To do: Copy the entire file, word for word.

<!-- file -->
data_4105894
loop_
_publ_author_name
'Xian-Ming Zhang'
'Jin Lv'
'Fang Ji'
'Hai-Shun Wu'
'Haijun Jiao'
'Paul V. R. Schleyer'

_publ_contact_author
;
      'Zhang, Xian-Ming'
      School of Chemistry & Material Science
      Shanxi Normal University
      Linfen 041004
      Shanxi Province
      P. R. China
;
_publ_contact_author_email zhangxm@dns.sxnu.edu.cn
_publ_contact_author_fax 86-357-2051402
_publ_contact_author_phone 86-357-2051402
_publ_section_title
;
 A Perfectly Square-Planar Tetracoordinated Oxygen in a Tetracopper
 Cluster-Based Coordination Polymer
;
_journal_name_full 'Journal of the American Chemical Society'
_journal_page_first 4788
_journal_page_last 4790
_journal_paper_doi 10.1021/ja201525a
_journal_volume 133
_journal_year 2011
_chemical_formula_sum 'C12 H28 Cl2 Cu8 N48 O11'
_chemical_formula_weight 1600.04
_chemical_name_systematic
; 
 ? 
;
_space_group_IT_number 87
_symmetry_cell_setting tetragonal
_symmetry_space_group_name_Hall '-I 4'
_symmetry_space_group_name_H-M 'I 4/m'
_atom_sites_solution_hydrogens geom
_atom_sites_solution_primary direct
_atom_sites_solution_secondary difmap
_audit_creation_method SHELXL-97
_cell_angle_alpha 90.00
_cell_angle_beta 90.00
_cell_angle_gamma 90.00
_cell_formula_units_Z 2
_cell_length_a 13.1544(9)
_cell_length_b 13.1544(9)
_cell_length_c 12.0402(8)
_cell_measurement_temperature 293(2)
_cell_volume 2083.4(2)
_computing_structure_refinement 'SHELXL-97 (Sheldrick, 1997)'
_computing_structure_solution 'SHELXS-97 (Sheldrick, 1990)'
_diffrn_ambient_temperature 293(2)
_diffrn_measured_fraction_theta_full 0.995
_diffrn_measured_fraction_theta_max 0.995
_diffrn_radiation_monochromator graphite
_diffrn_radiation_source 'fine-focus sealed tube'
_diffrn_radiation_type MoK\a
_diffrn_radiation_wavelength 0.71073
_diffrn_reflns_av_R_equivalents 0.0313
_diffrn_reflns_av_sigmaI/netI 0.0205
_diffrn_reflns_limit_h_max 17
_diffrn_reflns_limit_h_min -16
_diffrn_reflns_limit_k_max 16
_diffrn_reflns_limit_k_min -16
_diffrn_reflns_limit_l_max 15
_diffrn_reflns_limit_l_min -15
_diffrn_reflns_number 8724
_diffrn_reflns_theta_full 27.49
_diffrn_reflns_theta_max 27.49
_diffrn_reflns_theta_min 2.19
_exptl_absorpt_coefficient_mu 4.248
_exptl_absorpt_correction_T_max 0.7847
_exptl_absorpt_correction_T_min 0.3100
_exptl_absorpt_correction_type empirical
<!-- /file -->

data_4105894
loop_
_publ_author_name
'Xian-Ming Zhang'
'Jin Lv'
'Fang Ji'
'Hai-Shun Wu'
'Haijun Jiao'
'Paul V. R. Schleyer'

_publ_contact_author
;
      'Zhang, Xian-Ming'
      School of Chemistry & Material Science
      Shanxi Normal University
      Linfen 041004
      Shanxi Province
      P. R. China
;
_publ_contact_author_email zhangxm@dns.sxnu.edu.cn
_publ_contact_author_fax 86-357-2051402
_publ_contact_author_phone 86-357-2051402
_publ_section_title
;
 A Perfectly Square-Planar Tetracoordinated Oxygen in a Tetracopper
 Cluster-Based Coordination Polymer
;
_journal_name_full 'Journal of the American Chemical Society'
_journal_page_first 4788
_journal_page_last 4790
_journal_paper_doi 10.1021/ja201525a
_journal_volume 133
_journal_year 2011
_chemical_formula_sum 'C12 H28 Cl2 Cu8 N48 O11'
_chemical_formula_weight 1600.04
_chemical_name_systematic
; 
 ? 
;
_space_group_IT_number 87
_symmetry_cell_setting tetragonal
_symmetry_space_group_name_Hall '-I 4'
_symmetry_space_group_name_H-M 'I 4/m'
_atom_sites_solution_hydrogens geom
_atom_sites_solution_primary direct
_atom_sites_solution_secondary difmap
_audit_creation_method SHELXL-97
_cell_angle_alpha 90.00
_cell_angle_beta 90.00
_cell_angle_gamma 90.00
_cell_formula_units_Z 2
_cell_length_a 13.1544(9)
_cell_length_b 13.1544(9)
_cell_length_c 12.0402(8)
_cell_measurement_temperature 293(2)
_cell_volume 2083.4(2)
_computing_structure_refinement 'SHELXL-97 (Sheldrick, 1997)'
_computing_structure_solution 'SHELXS-97 (Sheldrick, 1990)'
_diffrn_ambient_temperature 293(2)
_diffrn_measured_fraction_theta_full 0.995
_diffrn_measured_fraction_theta_max 0.995
_diffrn_radiation_monochromator graphite
_diffrn_radiation_source 'fine-focus sealed tube'
_diffrn_radiation_type MoK\a
_diffrn_radiation_wavelength 0.71073
_diffrn_reflns_av_R_equivalents 0.0313
_diffrn_reflns_av_sigmaI/netI 0.0205
_diffrn_reflns_limit_h_max 17
_diffrn_reflns_limit_h_min -16
_diffrn_reflns_limit_k_max 16
_diffrn_reflns_limit_k_min -16
_diffrn_reflns_limit_l_max 15
_diffrn_reflns_limit_l_min -15
_diffrn_reflns_number 8724
_diffrn_reflns_theta_full 27.49
_diffrn_reflns_theta_max 27.49
_diffrn_reflns_theta_min 2.19
_exptl_absorpt_coefficient_mu 4.248
_exptl_absorpt_correction_T_max 0.7847
_exptl_absorpt_correction_T_min 0.3100
_exptl_absorpt_correction_type empirical